Perhaps most notably, Moon declared that the “two Koreas” were in the midst of pursuing an end-of-war declaration, in what seemed like a pointed message from the conductor that the peace train was chugging ahead and the United States would be wise to hop on board. (Many of Trump’s advisers, if not Trump himself, worry that such a declaration is premature and potentially perilous for U.S. security interests.)

Moon acknowledged that there is ample reason to be skeptical about North Korea’s intentions. “We have had many agreements on denuclearization with North Korea in the past, but unfortunately they have all collapsed,” he said. “It’s only natural that we have plenty of suspicion regarding the true motives of the North Korean regime.”

But then he earnestly made the case for overcoming that skepticism. Moon said the North Korean leader is aware of the criticisms that he is only engaging in nuclear diplomacy to “deceive people” and “buy time,” but has responded that he has nothing to gain from doing so. “If he was indeed trying to deceive the United States, then he was very clear that he would be facing almighty consequences and great retaliation from the United States, which North Korea would not be able to withstand,” Moon said. “This is why he’s asking for the international community to trust his sincerity.”

Moon described Kim as “young,” “candid,” and someone who “respects elders” and “seems to have great aspirations to achieve economic development.”

[The Atlantic]

Where have all the North Korean refugees gone?

Starting from the North Korean famine of the 1990s, North Koreans have usually defected to China, most often  to the border into Jilin and Liaoning provinces in northeast China, before then fleeing to a third country. About 76% to 84% of defectors interviewed in China or South Korea came from the Northeastern provinces bordering China.

Anywhere between 100,000–300,000 North Koreans have defected over the years, most of whom have fled to Russia or China, as well as many now in South Korea.

China: 80–90% of North Korean defectors residing in China are females who settled through de facto marriage; a large number of them experience forced marriage and human trafficking. The total number of North Korean refugees in China is estimated to be between 50,000 and 200,000.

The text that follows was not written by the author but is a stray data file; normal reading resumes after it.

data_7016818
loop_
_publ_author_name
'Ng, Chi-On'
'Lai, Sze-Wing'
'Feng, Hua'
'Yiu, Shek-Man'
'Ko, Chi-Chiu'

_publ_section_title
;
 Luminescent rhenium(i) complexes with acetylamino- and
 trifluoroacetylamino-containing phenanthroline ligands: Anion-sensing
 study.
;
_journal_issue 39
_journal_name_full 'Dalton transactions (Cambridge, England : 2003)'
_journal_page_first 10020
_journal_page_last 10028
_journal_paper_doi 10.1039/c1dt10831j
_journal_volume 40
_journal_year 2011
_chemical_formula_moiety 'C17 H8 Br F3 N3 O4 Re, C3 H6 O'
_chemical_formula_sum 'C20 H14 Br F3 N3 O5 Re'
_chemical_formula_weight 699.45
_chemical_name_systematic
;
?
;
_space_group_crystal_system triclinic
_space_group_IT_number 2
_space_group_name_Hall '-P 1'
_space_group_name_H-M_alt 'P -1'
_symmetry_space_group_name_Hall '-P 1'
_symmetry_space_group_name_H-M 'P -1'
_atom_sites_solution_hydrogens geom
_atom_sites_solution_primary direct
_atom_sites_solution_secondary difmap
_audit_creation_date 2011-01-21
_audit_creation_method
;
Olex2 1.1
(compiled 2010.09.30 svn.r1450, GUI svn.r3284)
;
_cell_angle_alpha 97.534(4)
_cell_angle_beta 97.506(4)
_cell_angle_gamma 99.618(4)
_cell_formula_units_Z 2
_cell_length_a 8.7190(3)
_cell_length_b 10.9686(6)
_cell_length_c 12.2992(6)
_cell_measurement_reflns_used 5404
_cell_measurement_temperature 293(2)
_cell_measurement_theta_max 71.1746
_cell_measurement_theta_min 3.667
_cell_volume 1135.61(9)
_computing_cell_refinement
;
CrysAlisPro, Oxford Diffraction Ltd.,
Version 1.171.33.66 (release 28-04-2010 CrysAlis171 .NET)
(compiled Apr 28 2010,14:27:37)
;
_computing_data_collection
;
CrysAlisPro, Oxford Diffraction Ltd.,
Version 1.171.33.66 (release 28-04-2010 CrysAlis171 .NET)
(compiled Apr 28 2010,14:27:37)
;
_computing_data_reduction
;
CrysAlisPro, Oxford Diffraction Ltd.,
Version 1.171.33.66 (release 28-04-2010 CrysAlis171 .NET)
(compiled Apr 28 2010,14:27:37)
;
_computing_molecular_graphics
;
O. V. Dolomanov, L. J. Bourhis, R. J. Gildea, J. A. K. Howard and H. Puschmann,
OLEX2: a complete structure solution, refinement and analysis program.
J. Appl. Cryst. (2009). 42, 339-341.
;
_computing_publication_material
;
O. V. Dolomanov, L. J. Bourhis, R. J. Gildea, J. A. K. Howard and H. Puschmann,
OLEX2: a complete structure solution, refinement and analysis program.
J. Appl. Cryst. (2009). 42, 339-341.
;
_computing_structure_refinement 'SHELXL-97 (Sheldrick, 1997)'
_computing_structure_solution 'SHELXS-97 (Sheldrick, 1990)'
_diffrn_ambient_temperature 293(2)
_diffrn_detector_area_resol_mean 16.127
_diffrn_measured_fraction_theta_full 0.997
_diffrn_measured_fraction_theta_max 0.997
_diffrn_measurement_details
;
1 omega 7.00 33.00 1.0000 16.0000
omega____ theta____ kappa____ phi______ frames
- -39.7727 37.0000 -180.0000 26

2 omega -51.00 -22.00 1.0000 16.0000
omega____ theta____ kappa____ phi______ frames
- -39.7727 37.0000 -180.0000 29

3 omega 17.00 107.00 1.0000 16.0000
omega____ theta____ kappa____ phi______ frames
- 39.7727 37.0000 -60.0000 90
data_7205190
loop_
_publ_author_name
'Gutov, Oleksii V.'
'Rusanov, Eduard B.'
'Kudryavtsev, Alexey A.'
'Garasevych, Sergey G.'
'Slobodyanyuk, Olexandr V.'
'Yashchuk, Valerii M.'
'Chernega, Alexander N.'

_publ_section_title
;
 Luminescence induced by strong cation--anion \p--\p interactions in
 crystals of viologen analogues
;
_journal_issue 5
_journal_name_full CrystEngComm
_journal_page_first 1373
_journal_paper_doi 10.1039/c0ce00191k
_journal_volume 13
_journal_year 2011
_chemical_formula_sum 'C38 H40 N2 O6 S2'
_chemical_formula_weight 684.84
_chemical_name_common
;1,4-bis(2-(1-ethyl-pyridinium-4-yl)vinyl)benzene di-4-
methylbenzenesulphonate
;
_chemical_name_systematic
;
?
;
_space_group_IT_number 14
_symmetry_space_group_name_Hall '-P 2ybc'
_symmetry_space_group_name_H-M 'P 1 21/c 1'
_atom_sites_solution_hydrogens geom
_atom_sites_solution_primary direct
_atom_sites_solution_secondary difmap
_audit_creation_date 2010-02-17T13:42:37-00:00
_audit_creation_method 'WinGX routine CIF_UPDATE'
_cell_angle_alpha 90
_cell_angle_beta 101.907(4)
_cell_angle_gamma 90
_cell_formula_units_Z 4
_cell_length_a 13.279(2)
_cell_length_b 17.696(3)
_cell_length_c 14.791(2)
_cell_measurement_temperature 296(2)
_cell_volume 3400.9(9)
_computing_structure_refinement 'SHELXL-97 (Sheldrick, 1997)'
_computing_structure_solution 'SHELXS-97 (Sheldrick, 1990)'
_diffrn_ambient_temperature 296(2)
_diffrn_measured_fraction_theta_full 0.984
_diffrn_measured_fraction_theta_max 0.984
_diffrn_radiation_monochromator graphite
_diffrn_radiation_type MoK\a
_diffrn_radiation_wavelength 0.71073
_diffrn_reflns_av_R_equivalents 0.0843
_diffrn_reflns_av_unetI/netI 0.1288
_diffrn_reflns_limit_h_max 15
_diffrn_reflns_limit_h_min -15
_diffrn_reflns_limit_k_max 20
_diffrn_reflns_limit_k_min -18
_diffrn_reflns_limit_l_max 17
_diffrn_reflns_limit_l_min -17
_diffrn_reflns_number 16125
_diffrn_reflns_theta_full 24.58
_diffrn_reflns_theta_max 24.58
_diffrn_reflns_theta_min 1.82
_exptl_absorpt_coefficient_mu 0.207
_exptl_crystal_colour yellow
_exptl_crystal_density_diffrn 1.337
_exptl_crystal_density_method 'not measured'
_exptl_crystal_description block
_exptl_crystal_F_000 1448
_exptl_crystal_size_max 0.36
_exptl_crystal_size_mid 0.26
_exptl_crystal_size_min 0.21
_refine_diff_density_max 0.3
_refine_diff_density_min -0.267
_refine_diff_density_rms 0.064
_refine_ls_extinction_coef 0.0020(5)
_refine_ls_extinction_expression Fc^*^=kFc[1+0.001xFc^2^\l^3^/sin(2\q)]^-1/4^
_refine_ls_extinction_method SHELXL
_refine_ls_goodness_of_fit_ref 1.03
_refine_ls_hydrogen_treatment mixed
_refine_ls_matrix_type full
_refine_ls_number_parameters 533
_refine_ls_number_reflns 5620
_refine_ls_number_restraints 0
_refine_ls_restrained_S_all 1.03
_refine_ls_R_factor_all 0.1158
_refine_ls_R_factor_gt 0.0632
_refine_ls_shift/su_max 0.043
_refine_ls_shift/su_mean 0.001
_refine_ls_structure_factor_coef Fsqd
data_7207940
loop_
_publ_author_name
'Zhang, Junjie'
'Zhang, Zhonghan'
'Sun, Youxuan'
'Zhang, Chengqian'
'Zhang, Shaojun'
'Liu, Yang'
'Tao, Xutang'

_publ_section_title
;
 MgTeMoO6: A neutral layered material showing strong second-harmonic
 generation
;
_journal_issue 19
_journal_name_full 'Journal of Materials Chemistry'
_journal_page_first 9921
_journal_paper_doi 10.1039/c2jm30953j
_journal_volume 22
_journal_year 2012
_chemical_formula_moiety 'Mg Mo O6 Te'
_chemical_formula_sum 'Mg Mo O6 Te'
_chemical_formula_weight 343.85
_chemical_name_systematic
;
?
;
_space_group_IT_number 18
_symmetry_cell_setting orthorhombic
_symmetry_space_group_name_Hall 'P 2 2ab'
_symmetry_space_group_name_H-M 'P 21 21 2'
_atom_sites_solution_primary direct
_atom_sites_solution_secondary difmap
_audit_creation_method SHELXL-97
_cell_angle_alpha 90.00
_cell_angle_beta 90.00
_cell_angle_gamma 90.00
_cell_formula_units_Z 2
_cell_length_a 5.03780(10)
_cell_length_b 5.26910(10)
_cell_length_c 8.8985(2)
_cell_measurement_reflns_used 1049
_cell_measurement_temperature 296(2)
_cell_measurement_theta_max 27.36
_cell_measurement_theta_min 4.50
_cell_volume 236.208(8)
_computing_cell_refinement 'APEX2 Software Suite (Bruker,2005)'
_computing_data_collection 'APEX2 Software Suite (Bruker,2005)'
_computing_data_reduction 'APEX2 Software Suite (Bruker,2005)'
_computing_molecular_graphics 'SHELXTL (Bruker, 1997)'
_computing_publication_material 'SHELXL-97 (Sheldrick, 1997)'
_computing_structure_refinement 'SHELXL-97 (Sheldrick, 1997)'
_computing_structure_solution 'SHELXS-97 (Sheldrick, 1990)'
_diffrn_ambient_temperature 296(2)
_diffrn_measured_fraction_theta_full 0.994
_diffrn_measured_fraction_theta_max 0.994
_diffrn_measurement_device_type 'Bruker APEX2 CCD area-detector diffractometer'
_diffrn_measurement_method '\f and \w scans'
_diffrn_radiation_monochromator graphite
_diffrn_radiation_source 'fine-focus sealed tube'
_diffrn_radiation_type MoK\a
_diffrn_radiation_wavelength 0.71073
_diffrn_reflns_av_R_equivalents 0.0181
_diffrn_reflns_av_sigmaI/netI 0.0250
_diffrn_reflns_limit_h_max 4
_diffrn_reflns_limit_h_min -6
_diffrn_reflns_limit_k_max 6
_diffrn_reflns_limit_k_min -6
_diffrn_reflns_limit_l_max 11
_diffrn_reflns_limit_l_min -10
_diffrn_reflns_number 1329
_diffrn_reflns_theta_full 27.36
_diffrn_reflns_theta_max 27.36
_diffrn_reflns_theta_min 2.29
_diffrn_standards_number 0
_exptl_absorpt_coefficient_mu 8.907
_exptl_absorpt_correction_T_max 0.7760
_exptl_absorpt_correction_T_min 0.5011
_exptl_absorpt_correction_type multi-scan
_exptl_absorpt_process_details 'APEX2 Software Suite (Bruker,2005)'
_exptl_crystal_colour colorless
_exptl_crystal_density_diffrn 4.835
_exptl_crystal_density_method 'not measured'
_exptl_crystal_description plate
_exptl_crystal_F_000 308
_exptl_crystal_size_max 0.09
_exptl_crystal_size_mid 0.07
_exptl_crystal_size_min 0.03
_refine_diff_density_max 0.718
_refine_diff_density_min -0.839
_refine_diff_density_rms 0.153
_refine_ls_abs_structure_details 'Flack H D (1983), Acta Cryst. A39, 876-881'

Russia: Roughly 10,000 North Koreans live in the Russian Far East, according to a study by Kyung Hee University. Many are escapees from North Korean work camps there.

Europe: In 2014, research by the human rights organization the European Alliance for Human Rights in North Korea claims that there are around 1,400 North Korean refugees in Europe.

United States: Since 2006, less than 200 North Korean refugees have been officially admitted to the United States. An estimated 200 other North Koreans have entered the US illegally, for a estimated total of less than 400.

Canada: According to the 2016 census, there are about 970 people in Canada who were born in North Korea. North Korean asylum seekers and defectors have been rising in number. Radio Free Asia reports that in 2007 alone, over 100 asylum applications were submitted, and that North Korean refugees have come from China or elsewhere with the help of Canadian missionaries and NGOs.

South Korea: As of 2017, there were 31,093 defectors registered with the Unification Ministry in South Korea, 71% of whom were women.

From the start of Kim Jong-un’s rule in 2011, the movements of people has been tightened and strictly controlled, resulting in less than a thousand defections per year, down from just under 3000 in 2009.

If the defectors are caught in China, they are repatriated back to North Korea where they often face harsh interrogations and years of punishment, or even death in political prison camps.

[Source: Wikipedia]

Trump says 2nd North Korea summit likely ‘soon’

Confronting the dangers of North Korea’s nuclear threat, President Donald Trump arrived at the United Nations on Monday striking a far less ominous tone than a year ago, announcing he likely will hold a second summit with Kim Jong Un “quite soon.”

Twelve months after Trump stood at the rostrum of the UN General Assembly and derided Kim as “Rocket Man.” The president’s bellicose denunciations of Pyongyang have largely given way to hopeful notes. “It was a different world,” Trump said Monday of his one-time moniker for the North Korean leader. “That was a dangerous time. This is one year later, a much different time.”

He added that preparations are underway by Secretary of State Mike Pompeo for a second presidential meeting with Kim “quite soon.”

Trump arrived at the UN on Monday morning …ahead of a sit-down with South Korean President Moon Jae-in, who comes bearing a personal message to Trump from Kim after their inter-Korean talks last week.

The nuclear threat was also on the agenda at Trump’s dinner meeting with Japanese Prime Minister Shinzo Abe in Manhattan on Sunday night.

“We have our eyes wide open,” Pompeo told NBC’s “Meet the Press” on Sunday. “There is a long ways to go to get Chairman Kim to live up to the commitment that he made to President Trump and, indeed, to the demands of the world in the UN Security Council resolutions to get him to fully denuclearize.”

[CTV]